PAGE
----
And I do mean barely. As in, I had to get 700 out of 1000 to pass, and I think I got 738.
Under the normal circumstances, I probably wouldn’t even try taking that exam, but there was a reason I wanted to do it, and quickly, so there we go… a Power Platform consultant decides to take a D365 Customer Service “functional” exam and it ends up being almost a failure.
But, of course, in the end what matters is that I have passed. Combined with PL-200 that now makes me a “Microsoft Certified: Dynamics 365 Customer Service Functional Consultant Associate”, which is exactly what the goal was.
Still, I was impressed with what I’ve seen in D365 while getting ready for the exam, so wanted to share those impressions while they are fresh a little more.
Although, I am not planning to talk about D365 functionality below. At least not for the sake of explaining how to configure things. For that, you can download skills outline from the exam home page and look up each of the topics in Google. You will find Microsoft docs are surprisingly comprehensive these days – almost everything is covered in great details. Combined with the various learning paths and a trial environment, that should give you enough material to prepare.
I’ll just emphasize that this is really a “functional consultant” exam – it’s all about how to do certain things in the specific first-party application. So, you have to learn the functionality, and there is a lot to learn.
Which, to be honest, makes perfect sense for a solution architect and, to some extent, for a developer, too. Since, if you don’t know what’s there and how it works, you won’t be able to build your solutions on top of what’s there – you’ll have to build from scratch.
Anyways, while studying for this exam, I could not help but notice how a lot of the functionality could probably be implemented in our custom model-driven applications. And, yet, some of that might not be doable.
Is it possible that “first party” apps have certain advantages over the apps we can develop? It would kind of make sense, since internal dev teams have god-like powers which might allow them to bend the rules sometimes, and we, mortals, just have to follow those rules
So, let’s look at some of those things from the “architecture/development” perspective.
I’ve already written about how Omnichannel is using form-specific links in the left-hand navigation panel, but that was just one of a few.
Here is another one: Omnichannel installation experience.
In the PowerPlatform admin portal, we can start provisioning an Omnichannel application this way:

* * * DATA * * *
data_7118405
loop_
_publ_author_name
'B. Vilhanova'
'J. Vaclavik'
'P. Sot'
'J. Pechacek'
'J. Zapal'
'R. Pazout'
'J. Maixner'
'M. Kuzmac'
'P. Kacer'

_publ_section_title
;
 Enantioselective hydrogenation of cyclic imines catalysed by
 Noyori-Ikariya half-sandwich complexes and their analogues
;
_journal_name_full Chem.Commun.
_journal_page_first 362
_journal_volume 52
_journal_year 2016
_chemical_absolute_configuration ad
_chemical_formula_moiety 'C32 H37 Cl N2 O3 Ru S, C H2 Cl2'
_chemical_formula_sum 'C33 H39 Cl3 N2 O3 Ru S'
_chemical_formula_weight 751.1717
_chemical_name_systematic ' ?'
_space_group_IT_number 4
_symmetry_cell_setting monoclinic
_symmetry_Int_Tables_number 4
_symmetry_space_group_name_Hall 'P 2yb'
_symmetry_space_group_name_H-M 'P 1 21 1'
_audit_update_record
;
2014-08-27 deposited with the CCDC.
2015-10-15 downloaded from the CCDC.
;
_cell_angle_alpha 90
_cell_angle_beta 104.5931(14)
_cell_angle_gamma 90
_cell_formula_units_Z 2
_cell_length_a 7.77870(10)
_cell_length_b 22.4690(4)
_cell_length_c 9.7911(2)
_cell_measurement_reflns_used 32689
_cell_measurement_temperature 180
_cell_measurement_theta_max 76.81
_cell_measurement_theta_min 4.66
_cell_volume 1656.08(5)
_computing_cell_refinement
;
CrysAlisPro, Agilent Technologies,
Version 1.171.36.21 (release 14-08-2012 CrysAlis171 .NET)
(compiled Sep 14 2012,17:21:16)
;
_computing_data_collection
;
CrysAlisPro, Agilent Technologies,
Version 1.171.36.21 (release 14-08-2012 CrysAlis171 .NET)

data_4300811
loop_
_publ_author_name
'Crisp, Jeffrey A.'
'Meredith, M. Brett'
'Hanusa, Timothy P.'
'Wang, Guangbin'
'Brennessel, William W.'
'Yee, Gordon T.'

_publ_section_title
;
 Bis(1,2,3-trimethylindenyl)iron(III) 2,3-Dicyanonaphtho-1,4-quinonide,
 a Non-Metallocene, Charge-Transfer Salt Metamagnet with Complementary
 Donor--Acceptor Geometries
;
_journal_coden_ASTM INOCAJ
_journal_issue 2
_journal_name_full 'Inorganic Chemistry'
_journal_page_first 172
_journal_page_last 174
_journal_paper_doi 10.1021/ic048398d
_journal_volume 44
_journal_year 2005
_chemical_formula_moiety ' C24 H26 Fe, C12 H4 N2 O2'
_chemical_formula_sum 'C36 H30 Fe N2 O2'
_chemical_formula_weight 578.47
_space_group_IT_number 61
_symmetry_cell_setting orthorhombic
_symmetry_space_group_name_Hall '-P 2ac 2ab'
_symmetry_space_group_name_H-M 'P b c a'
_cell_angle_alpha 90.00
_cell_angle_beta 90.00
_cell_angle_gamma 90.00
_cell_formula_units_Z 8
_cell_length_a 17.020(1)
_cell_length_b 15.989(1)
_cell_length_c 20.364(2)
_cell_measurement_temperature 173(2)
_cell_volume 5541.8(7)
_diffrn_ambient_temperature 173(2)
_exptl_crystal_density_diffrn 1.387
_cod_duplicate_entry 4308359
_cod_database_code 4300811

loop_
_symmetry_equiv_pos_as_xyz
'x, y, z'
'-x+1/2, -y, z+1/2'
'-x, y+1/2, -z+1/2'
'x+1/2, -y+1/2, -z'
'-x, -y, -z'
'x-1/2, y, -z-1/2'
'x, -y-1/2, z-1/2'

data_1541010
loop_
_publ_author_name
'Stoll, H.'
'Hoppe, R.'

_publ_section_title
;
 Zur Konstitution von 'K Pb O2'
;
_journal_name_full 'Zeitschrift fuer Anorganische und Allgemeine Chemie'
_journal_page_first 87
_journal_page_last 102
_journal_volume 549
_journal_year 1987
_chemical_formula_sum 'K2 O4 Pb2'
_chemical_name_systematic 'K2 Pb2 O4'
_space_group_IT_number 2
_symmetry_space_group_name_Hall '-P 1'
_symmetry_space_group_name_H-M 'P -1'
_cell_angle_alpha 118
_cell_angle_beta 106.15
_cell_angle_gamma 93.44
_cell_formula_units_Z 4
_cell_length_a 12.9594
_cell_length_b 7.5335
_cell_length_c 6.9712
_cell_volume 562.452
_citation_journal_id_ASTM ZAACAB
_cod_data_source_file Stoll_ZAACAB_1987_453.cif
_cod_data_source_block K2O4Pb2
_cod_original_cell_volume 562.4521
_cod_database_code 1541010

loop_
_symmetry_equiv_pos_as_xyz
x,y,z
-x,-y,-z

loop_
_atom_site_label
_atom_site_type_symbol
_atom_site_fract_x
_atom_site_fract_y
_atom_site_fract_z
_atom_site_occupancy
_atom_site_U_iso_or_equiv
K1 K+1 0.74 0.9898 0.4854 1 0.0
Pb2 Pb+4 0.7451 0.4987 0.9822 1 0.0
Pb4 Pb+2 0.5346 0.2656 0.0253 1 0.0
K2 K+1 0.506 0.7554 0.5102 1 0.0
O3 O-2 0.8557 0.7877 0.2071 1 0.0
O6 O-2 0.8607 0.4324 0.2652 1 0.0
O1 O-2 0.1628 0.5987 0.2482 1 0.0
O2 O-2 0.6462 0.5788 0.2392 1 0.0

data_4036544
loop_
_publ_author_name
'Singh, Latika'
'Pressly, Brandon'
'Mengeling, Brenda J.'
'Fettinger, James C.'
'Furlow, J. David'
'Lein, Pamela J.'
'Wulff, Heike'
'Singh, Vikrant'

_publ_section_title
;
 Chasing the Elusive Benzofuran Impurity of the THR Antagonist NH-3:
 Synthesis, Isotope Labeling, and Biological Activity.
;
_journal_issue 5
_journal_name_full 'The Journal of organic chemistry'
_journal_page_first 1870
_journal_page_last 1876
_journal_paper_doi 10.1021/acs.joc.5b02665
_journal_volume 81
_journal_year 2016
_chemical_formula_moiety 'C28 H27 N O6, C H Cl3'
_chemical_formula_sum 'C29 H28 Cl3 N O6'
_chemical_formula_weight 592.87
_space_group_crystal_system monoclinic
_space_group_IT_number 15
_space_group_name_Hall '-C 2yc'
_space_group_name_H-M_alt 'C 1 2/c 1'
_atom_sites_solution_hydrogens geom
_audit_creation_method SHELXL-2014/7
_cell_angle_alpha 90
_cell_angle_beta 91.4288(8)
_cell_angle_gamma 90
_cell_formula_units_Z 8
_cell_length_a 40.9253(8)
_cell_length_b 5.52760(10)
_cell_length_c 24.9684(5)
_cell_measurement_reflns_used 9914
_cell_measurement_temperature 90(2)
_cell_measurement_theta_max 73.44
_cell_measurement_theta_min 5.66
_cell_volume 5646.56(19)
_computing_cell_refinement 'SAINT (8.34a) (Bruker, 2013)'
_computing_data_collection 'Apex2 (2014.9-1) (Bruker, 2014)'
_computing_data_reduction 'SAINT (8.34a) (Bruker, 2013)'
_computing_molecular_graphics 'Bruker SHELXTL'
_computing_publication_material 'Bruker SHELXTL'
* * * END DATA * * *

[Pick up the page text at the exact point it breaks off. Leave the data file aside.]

That will open up a dedicated provisioning web page – the whole provisioning process is described here, but here is a screenshot to save you a trip to that link:
You can see how a web page above is loaded from a completely different url, and we could do the same in our apps. Creating a custom web app for the installation – why not? It might not be worth the efforts for smaller apps, and it might not be feasible without a dev team, but, if you are really working on something big, that’s not a bad choice.
In the context of the recent discussions about what pro developers can do in Power Platform, that’s one area where a pro-dev on the project could help quite a bit.
But, of course, this is more an ISV thing, since, if this were an internal application, we could easily get away with a manual one-time installation.
Other than developing an “application portal” to support this kind of installation experiences, there is, also, another options, and that’s package deployer, since it allows us to create “custom code that can run during or after the package is deployed to Dataverse environment” (which is another way to say “you can do whatever you want – add data, perform configuration tasks, etc… all from within your code”):
There is a corresponding “Deploy Package” task in the Power App build tools for Azure devops:
However, you may have noticed that Ominchannel takes it a little further – somehow, we have access to the “Manage” command which brings us to the deployment page. Not sure how that is done and whether ISV-s can, actually, add their apps to the Dynamics 365 apps “folder” in the admin portal (yet to customize that popup menu). Here is what I found in the docs, but I am not sure what it means and if that helps:
Having said all that, let’s look at something else. How is Unified Routing implemented?
I’d think there would be a set of plugins etc, and I am pretty sure there is, but here is something unusual:
In the default solution, there is a thing called “Account routing hub”, and it has “Master Entity Routing Configuration” type. I tried editing that one, and ended up right in the customer service hub:
So what is it, exactly? I am not sure – guess we’ll be able to use those things, too, but we are not there yet. Although, there seem to be a plugin registered on the master entity routing configuration:
So… it actually seems this is very similar to the environment variables. Just like we have environment variables in the solutions now, and those are, more or less, “data”, it seems there is other data that can be added to the solutions (even if we can’t use that kind of functionality yet).
Could we do the same just with the plugins? Probably. That, again, would be a nice piece of work for a pro-dev on the project, but, of course, since it has already been implemented in the first-party app, why would we try re-inventing the wheel (well, except that there are licensing fees, of course).
But that’s enough of reverse-engineering for one post – I’ll get back to this later. It seems I need to look at the unified routing functionality a little more first (and, possibly, write up another post), since, for some reason, it’s still not working in my trial instance 🤔